Happy New Year! We hope everyone had a safe and happy new year’s eve. What better way to ring in the new year than with new books? We have a great roster of books to keep an eye out for this month.
Emotional, moving, and powerful, Every Last Tie is the highly personal memoir of David Kaczynski—brother of Ted Kaczynski, aka the Unabomber—in which he discusses his family, comes to terms with his brother’s crimes, and meditates on the possibilities for reconciliation and maintaining family bonds.
In Mounting Frustration Susan E. Cahan uncovers the moment when the civil rights movement reached New York City’s elite art galleries. Focusing on three controversial exhibitions that integrated African American culture and art, Cahan shows how the art world’s racial politics is far more complicated than overcoming past exclusions.
In Making Refuge Catherine Besteman follows the lives of a group of Somali Bantu refugees over the course of three decades, from their pre-civil war homes and terrible experiences in Kenyan refugee camps, to their recent resettlement in the struggling former mill town of Lewiston, Maine.
Revised and Expanded with two new chapters on Hillary Clinton’s career as a U.S. Senator, Secretary of State, and presidential candidate, in Hillary and Bill William H. Chafe boldly argues that the trajectory of the Clintons’ political lives can be understood only through the prism of their personal relationship.
Edited by Ronald Radano and Tejumola Olaniyan, Audible Empire‘s contributors rethink the mechanisms of empire, showing how musical practice has been important to its spread around the globe. The volume’s fifteen interdisciplinary essays cover large swaths of genre, time, politics, and geography to put forth music as a means of comprehending empire as an audible formation.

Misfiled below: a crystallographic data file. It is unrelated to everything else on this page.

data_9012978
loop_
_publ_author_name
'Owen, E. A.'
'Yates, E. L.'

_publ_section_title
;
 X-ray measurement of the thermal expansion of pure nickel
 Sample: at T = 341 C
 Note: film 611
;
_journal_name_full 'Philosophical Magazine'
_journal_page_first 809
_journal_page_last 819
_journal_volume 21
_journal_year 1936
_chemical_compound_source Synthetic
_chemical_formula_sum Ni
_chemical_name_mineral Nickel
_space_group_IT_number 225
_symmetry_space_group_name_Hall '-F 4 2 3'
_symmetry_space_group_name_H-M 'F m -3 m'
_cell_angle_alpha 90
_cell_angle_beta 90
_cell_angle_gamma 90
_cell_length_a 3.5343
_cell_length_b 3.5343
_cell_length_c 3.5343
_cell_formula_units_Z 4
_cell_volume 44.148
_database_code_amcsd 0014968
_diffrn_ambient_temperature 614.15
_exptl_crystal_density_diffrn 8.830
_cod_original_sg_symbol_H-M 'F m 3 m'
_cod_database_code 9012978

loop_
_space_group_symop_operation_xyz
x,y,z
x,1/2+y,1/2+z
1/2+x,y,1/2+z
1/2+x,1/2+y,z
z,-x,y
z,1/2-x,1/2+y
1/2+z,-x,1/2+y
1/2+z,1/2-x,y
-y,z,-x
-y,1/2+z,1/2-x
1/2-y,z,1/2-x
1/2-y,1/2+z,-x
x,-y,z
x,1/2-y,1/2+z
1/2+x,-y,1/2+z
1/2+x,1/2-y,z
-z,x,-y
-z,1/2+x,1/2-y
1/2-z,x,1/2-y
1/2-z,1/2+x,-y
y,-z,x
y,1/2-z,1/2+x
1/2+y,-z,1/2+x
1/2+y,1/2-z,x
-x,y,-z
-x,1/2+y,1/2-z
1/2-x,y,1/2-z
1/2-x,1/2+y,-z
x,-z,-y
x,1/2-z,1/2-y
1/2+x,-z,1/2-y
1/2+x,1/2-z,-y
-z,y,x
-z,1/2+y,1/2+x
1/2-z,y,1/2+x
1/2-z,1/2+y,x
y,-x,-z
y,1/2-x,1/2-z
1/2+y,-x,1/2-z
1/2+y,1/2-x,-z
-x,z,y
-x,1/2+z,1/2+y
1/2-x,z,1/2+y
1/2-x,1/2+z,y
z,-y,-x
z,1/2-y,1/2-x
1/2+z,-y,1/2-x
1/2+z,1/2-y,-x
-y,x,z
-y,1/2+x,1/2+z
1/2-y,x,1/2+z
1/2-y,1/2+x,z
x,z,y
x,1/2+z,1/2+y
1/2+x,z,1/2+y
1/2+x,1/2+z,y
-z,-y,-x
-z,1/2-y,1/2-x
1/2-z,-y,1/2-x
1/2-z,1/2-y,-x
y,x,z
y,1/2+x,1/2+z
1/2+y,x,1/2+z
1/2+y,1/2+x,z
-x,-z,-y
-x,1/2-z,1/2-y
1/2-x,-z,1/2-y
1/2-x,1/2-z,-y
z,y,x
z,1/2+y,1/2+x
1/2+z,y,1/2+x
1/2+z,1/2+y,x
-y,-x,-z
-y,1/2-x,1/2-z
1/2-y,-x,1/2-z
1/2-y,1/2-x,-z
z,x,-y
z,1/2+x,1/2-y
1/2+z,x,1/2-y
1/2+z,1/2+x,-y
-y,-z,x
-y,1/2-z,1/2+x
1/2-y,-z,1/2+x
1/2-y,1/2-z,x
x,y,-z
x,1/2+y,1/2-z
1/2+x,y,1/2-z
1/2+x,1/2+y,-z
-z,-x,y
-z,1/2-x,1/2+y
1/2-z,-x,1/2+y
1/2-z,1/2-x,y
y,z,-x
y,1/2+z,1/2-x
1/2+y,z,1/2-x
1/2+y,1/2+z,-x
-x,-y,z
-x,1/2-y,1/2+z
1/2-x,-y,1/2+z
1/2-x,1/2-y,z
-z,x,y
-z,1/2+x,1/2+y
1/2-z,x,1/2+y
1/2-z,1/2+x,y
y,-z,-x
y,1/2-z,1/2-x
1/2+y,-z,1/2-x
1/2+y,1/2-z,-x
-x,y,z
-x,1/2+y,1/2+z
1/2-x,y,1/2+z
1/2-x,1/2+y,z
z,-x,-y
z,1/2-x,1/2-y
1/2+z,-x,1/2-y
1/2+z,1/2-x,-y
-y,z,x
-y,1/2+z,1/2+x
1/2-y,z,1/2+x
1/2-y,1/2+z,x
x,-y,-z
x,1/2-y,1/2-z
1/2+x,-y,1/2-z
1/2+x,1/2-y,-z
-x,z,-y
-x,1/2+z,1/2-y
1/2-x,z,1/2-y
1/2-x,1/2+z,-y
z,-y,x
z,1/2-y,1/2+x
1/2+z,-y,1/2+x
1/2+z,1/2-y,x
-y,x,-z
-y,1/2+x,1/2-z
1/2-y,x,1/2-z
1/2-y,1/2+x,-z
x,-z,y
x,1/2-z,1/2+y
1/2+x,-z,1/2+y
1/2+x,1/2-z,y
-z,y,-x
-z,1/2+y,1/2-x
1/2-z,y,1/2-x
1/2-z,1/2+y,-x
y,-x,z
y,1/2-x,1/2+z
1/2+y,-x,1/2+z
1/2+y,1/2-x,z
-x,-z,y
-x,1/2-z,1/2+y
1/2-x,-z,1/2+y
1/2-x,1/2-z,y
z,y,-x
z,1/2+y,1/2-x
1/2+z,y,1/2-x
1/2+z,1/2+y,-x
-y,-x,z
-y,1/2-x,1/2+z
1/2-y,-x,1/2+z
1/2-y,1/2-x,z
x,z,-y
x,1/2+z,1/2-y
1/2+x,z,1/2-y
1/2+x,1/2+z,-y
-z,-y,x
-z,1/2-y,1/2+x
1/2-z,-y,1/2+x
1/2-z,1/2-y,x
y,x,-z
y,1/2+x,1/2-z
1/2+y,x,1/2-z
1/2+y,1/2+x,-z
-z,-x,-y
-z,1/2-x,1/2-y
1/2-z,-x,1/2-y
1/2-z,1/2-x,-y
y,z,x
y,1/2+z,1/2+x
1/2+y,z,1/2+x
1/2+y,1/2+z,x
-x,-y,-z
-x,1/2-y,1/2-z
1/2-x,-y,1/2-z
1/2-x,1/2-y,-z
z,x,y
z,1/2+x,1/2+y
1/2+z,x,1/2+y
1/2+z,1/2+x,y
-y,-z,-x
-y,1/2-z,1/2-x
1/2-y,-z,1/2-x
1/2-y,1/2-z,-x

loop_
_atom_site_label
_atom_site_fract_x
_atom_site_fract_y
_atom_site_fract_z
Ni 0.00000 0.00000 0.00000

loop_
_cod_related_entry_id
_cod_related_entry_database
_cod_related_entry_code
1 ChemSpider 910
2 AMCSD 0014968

In Ingenious Citizenship Charles T. Lee centers the daily experiences of migrant domestic workers, sex workers, transgender people, and suicide bombers in his rethinking of models of social change to show how ingenious and subversive acts disrupt traditional practices of liberal citizenship in order to exercise political agency.
In Owners of the Sidewalk, an ethnography of the Cancha mega-market in Cochabama, Bolivia, Daniel M. Goldstein examines what it means for the market’s poorest vendors to maintain personal safety and economic stability by navigating systems of informality and illegality and how this dynamic is representative of the neoliberal modern city.
Edited by Gloria Ferreira and Paulo Herkenhoff and published by The Museum of Modern Art, Mário Pedrosa is the latest volume in MoMA’s Primary Documents series and provides an anthology of the writings of Mário Pedrosa, Brazil’s preeminent critic of art, culture, and politics and one of Latin America’s most frequently cited public intellectuals. It is the first publication to provide comprehensive English translations of Pedrosa’s writings, which are indispensable to understanding Brazilian art of the twentieth century.